Railway sleeping car porters

Railway sleeping cars were introduced to Canada in the 1870s by the Pullman Palace Car Company. Pullman built and operated luxury passenger rail cars equipped with seating areas that converted into bunk beds; the seats were converted into the lower berth and the upper berth was pulled down from the ceiling. Pullman cars were known for their accommodations, comfort, and the service provided by the porters.

A black-and-white photograph of three men posing beside a railway car. A chef stands on the steps leading into the train, another man holds the handrail and the third, a porter, stands to the side beside the train.

A porter with two other employees at a stop during the tour of Sir Arthur Conan Doyle across Canada, 1914 (MIKAN 3587745)

A black-and-white photograph of a woman, in profile, lying under the blankets in the lower bunk reading a newspaper.

In the evenings, the porters would make up the beds. One of the seats was extended to create the comfortable lower bunk. While the passengers slept, the porters continued to work until after midnight. The porters could nap if there were no calls or emergencies during the night, but were awake to begin their workday before dawn, 1937 (MIKAN 3353752)

A black-and-white photograph of people seated in a railway sleeping car, looking out the windows.

While the passengers were at breakfast, the porters would convert the berths back into seating. The upper berth would be stowed into the panels above the passenger seats, 1929 (MIKAN 3350533)

The railways were one of the few Canadian companies to hire black men in the early 20th century. It was an opportunity that appealed to many men. There were limitations, however. The railways hired black men solely to be porters, and from the First World War until the 1950s, did not hire or promote black men to the post of engineer, conductor, or any other job on the train.

The porters served the passengers during their trip; they would help with boarding and disembarking, serve drinks and snacks, set up berths, make beds, polish shoes, tend to and entertain small children, and cater to the customers’ needs and wants. The porters were essential to rail travel—they were always present but also pushed to the background.

A black-and-white photograph of people in a train station. A porter, with luggage on a dolly, is facing away from the camera. Two well-dressed travellers are speaking to a ticket agent. An information board with destinations is on the wall behind the travellers announcing the train as “The Dominion” from Montréal to Vancouver. A passenger train is visible in the background.

A porter takes luggage for passengers about to board “The Dominion” at Windsor Station, Montréal, Quebec, circa 1947 (MIKAN 3613396)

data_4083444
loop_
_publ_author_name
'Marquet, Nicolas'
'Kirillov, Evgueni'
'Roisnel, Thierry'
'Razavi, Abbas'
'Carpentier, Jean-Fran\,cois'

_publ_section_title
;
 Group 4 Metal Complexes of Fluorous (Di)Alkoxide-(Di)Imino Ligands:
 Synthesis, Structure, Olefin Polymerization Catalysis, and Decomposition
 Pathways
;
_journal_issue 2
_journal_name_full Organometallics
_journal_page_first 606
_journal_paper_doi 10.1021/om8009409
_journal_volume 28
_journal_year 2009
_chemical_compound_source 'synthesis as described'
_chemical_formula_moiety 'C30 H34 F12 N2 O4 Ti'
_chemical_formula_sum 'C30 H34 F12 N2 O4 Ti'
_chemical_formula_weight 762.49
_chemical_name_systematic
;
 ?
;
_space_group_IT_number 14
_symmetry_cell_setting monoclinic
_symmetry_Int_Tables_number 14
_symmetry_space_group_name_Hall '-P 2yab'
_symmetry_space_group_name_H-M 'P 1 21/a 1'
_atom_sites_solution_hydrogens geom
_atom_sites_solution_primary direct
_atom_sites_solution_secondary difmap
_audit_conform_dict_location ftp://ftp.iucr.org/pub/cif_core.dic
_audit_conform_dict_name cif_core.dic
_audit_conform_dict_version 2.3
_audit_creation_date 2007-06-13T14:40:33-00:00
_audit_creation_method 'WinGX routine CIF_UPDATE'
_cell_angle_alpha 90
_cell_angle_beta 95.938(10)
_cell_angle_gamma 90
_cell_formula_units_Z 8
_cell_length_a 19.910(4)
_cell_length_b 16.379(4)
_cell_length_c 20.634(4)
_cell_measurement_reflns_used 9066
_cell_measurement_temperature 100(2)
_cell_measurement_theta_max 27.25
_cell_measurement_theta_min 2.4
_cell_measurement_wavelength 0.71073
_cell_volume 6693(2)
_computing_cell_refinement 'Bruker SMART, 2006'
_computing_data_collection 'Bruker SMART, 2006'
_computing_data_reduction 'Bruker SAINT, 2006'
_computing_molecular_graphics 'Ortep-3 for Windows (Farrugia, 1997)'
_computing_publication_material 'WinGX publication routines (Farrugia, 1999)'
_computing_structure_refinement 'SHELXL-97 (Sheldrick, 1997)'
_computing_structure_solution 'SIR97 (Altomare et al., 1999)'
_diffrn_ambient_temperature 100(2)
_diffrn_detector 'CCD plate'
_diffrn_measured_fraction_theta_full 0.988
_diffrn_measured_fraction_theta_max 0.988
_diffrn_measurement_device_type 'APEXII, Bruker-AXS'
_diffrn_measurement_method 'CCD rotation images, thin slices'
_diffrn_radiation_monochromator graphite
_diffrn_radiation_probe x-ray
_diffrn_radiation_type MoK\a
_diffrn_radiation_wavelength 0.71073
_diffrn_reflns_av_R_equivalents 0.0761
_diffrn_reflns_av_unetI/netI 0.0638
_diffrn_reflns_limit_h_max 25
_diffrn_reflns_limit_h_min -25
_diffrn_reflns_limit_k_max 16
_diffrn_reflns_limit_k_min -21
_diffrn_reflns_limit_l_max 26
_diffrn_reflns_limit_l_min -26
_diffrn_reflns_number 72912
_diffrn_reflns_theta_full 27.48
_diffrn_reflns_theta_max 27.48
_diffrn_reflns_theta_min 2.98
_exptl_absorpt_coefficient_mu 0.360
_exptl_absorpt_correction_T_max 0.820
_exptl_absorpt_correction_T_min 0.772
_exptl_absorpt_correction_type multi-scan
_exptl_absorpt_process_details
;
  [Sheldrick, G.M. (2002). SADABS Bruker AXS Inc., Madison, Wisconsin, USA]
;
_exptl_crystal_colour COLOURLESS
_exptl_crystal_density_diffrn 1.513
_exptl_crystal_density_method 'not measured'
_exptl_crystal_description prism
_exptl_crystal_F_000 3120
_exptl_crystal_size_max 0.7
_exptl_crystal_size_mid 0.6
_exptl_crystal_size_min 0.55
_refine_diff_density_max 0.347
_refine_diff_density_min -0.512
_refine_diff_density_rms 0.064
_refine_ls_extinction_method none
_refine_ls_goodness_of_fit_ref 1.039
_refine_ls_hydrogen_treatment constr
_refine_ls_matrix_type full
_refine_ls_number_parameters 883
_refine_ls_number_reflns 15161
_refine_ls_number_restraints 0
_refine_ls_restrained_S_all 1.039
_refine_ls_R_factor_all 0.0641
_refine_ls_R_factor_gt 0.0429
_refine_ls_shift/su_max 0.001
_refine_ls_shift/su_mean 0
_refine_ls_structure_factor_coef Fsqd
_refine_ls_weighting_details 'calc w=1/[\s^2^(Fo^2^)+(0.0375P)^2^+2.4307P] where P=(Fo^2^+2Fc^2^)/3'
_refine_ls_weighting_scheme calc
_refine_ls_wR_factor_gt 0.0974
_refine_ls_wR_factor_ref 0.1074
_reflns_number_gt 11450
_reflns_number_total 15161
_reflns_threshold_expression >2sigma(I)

The men received regular wages, had the opportunity to see Canada and meet travellers. Stanley Grizzle, a former sleeping car porter, states in his autobiography that porters were admired within the black community.

These benefits and rewards came at a cost. Porters worked long hours, often on call for 24 hours with their sleeping accommodations on the train in the men’s smoking room. They were frequently away from home for days at a time. They were also wary of passenger complaints and were often subject to harsh discipline from management. Porters would risk reprisals from passengers when they reported gambling, excessive drinking, or illegal activities.

The porters received demeaning and insulting comments and names from passengers. Stanley Grizzle wrote that passengers would frequently address porters as “George” after George Pullman, the original owner of the Pullman Car Company. The porters were also forced to rely on tips from passengers. While the money was welcome, Stanley Grizzle writes, the act of asking for a tip was demeaning, reinforced subservience, and allowed the company to justify keeping wages low because of the tips.

A black-and-white photograph of a crowd of people with baggage standing on the platform next to a passenger train. Two porters are seen beside the train. One is on the platform attending to some luggage; the other stands in the doorway of the train. An automobile in the foreground has a sign on the door reading “Jasper Park Lodge.” Mountains are visible in the distance.

Two porters assist passengers and other crew at the railway station in Jasper, Alberta, 1929 (MIKAN 3199681)

The Brotherhood of Sleeping Car Porters was organized in Canada during the Second World War. The union helped to negotiate higher wages, better working (and sleeping) conditions, fairer and more transparent disciplinary measures, and ended racial discrimination in hiring and promotions. Beginning in the 1960s with changes in the travel industry, the railways were employing fewer and fewer sleeping car porters. In 1999, Heritage Canada unveiled a plaque at Windsor Station, Montréal, Quebec, to honour the sleeping car porters.

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One thought on “Railway sleeping car porters

  1. I have worked as a Sleeping Car & Parlor Car Attendant for both of Canada’s two great railways; CPR & CNR serving wealthy Canadians. For me it was the best Job and a stepping stone that any black man could get in Canada in the 1940’s to 1960’s. My autobiography speaks volumes of the immigrant life in Canada, at that time. With my thanks to all, Gerald.

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